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Old 25-12-2009, 10:49   #1
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'Checking' Hoses - When to Replace?

How does one `check' a hose to see if it needs replacing? In particular, I have various hoses on my boat that are older hoses with no ABYC rating on them. They are heavy duty hoses, some with fabric reinforcing, but have varying amount of cracking on the exterior. Are there any standards for inspecting hoses? Is `some' cracking okay? If so, how much? Are there guidelines that marine surveyors use? Of course, what purpose these different hoses are serving (above waterline, below waterline, exhaust, cockpit draining, lazarette draining, etc.) certainly is a factor. But I have been unable to find any guides on how to inspect and `check' a hose, only general recommendations to `check' hoses and replace if needed. And I am well aware that the cost of replacing a hose is usually much cheaper than the cost of a leak or failure and allows one to sleep better at night. BUT, still, how does one inspect a hose?? I have replaced cracked hoses before but have been surprised that, despite considerable cracking on the exterior, the interior seemed quite pliable and appeared to have a lot of life left to it.


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Old 25-12-2009, 11:03   #2
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There are few standards for boating. Aviation hoses do not have a life limit but properly do have a date of manufacture stamp. There is no life limit for hoses mandated by the FAA but AC43.13 (sort of a standard practice guide) generally recommends 5 years as a service life.\

With little else available I use this as a standard practice...

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Old 25-12-2009, 11:44   #3
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I don't think there is a fixed amount of time. It depends on the service, environment and the quality of the hose.

One certain sign is any cracking of the material. One thing to do occasionally is to grab a hose and try to pull it off by hand. Check your clamps for any excessive oxidation, especially around the worm screw.

Personally, I would not keep any hose for more that ten years which has the potential of flooding the boat. Some hoses will need to be changed out sooner than that.

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Old 25-12-2009, 12:23   #4
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Cracking up...

I would not accept any cracking of any mission critical (below the waterline, fuel) hose.

In my opinion they should be replaced as soon as possible, together with any clamps holding them on. The through hulls and seacocks should be carefully checked at the same time.

Any cracking of any item on a boat (maybe not the top of a freshly baked cake) is a sign of damage and needs to be attended to promptly.
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Old 25-12-2009, 12:26   #5
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Certainly any sign of external failure is cause to replacement. If you intend to keep the boat for a long time set up a rotating schedule. That means you are checking on them regularly.
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Old 25-12-2009, 12:44   #6
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As a surveyor I will write up any hose with cracking or that has become hard. I also look for splitting at the ends usually under the clamps. I check clamps as well. One hose that is often overlooked is the stuffing box hose. I would say change this anytime the shaft is out and at least once every 10 years or less. The manufactures of fuel hose recommend they be replaced every 5 years although it is hardly done that often. I like to grab the hose and see how easily it flexes this gives a clue to its condition. Exhaust hoses should be replaced every 10 years as well. Like most things it comes down to commen sense, the more damage a failure can cause the more often you should check them.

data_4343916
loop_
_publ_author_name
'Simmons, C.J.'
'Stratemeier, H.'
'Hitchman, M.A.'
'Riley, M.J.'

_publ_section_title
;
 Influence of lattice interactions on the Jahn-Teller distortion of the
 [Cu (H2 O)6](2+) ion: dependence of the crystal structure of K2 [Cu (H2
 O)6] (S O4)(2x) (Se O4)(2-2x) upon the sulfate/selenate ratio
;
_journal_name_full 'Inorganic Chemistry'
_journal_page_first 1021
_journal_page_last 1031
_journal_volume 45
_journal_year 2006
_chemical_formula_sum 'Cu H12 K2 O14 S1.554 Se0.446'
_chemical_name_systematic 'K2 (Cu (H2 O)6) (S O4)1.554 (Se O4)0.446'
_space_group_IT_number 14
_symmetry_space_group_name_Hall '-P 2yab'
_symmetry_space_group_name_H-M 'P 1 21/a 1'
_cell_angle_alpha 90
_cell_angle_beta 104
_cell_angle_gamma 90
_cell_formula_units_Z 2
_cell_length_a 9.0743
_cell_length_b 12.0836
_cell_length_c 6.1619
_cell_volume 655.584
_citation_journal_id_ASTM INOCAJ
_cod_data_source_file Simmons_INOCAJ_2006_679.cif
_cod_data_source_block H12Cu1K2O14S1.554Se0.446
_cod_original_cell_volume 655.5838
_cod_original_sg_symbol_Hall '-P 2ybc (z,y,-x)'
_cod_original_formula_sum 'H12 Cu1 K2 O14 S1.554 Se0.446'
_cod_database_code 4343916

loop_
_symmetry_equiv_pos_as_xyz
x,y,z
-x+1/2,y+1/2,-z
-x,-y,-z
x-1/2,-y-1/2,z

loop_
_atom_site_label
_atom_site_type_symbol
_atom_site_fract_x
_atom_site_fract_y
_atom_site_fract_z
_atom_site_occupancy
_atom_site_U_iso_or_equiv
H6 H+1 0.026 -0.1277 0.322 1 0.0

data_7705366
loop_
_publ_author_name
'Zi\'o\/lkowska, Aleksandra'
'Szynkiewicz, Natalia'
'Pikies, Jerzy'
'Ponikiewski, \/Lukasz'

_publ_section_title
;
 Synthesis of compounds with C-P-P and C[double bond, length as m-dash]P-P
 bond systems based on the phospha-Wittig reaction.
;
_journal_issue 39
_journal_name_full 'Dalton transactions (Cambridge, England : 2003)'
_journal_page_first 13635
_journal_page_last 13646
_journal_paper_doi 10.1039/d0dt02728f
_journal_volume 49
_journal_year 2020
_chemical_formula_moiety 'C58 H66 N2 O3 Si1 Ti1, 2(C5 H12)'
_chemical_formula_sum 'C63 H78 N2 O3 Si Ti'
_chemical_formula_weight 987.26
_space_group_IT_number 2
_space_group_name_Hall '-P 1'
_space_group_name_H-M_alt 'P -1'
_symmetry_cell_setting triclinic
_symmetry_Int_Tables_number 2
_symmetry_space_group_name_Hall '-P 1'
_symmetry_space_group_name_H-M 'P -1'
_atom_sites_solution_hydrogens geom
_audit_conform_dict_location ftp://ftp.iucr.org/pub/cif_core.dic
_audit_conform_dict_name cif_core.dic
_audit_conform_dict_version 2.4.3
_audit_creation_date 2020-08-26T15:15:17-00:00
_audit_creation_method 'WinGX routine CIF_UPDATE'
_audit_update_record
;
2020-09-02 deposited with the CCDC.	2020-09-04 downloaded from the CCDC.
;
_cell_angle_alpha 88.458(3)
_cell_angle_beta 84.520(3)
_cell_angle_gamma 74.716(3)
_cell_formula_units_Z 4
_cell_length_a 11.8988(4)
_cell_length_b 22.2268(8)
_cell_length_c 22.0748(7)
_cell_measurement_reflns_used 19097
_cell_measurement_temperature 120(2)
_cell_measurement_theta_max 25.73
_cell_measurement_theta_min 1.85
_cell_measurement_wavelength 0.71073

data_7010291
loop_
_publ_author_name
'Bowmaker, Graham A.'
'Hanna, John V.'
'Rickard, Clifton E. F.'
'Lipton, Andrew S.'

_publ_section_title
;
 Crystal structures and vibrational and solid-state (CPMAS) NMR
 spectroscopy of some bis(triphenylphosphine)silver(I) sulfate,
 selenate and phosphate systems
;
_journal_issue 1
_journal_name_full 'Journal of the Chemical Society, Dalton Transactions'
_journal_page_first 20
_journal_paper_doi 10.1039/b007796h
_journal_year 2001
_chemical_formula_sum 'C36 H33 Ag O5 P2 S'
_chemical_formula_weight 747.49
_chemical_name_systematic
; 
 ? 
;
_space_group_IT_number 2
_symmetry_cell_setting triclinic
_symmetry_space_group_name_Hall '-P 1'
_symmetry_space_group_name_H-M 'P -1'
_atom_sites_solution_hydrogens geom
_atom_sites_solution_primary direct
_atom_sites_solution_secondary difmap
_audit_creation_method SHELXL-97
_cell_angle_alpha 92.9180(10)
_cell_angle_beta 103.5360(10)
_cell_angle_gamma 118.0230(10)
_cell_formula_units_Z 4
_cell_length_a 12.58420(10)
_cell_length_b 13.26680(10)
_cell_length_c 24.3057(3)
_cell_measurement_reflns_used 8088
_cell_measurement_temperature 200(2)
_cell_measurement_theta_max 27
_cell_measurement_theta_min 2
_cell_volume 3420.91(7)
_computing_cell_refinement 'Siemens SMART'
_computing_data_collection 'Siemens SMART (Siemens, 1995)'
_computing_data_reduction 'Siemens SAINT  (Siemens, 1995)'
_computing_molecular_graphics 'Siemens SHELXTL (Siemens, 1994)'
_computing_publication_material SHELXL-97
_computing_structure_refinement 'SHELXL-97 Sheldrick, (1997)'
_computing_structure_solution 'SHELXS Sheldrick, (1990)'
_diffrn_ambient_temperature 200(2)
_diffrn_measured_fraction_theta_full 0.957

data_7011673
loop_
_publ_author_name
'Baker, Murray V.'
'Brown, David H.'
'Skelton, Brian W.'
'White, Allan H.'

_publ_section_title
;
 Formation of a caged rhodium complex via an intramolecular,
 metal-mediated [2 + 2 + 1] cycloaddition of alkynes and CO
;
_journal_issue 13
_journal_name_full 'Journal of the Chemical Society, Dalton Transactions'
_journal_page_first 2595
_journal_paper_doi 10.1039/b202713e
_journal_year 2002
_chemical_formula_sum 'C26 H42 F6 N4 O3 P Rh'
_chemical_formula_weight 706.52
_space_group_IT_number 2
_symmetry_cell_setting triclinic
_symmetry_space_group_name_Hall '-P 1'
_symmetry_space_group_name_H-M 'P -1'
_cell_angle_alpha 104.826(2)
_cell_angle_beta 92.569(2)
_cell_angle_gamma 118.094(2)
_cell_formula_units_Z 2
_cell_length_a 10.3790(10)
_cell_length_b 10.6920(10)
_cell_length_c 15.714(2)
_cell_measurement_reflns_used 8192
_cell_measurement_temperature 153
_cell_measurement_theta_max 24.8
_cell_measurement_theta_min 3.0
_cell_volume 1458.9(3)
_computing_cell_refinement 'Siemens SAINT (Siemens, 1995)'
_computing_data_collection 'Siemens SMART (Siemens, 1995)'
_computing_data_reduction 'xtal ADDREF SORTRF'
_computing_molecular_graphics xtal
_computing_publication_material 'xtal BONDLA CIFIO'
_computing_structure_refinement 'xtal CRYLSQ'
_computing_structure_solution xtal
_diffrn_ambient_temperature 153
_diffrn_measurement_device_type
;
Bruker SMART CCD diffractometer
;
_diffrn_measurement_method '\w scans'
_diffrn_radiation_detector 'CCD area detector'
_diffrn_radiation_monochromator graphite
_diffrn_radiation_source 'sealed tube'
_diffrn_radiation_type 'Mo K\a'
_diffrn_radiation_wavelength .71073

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Old 25-12-2009, 15:44   #7
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Yep, gotta agree with all the above.

Check by feel if the old hose is hard, soft, spongy, brittle; by sight if surface cracked, split ends, surface contaminated (say by oil etc); flex it and yank it. It helps if you have some new equivalent hose to compare to.

Then assess the consequences of the particular hose failing when you are not on board or during rough weather.
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Old 26-12-2009, 03:23   #8
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Check all hoses as part of regular scheduled maintenance programme and give them a once over every time you are looking at them. NOT every 10 years! Come on !! nothing is for ever !!!
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Old 26-12-2009, 05:27   #9
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Hmmm I was not suggesting you only CHECK them every 10 years but rather that would be the maximum life span. Sorry if I was misunderstood. Of course it should be at least once a year if not more often to check general condition. I have seen boats built in the 70's with original hoses but that does not mean I would recommend that. Like I say common sense.

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Old 26-12-2009, 16:08   #10
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I change hoses and clamps on motor and fuel system as described above, that is when they feel, look or reasonable service time has passed. Also keep the old servicable hoses
on board if ever needed, as I know they are the right size
and bend...they will and have made for short work when needed.

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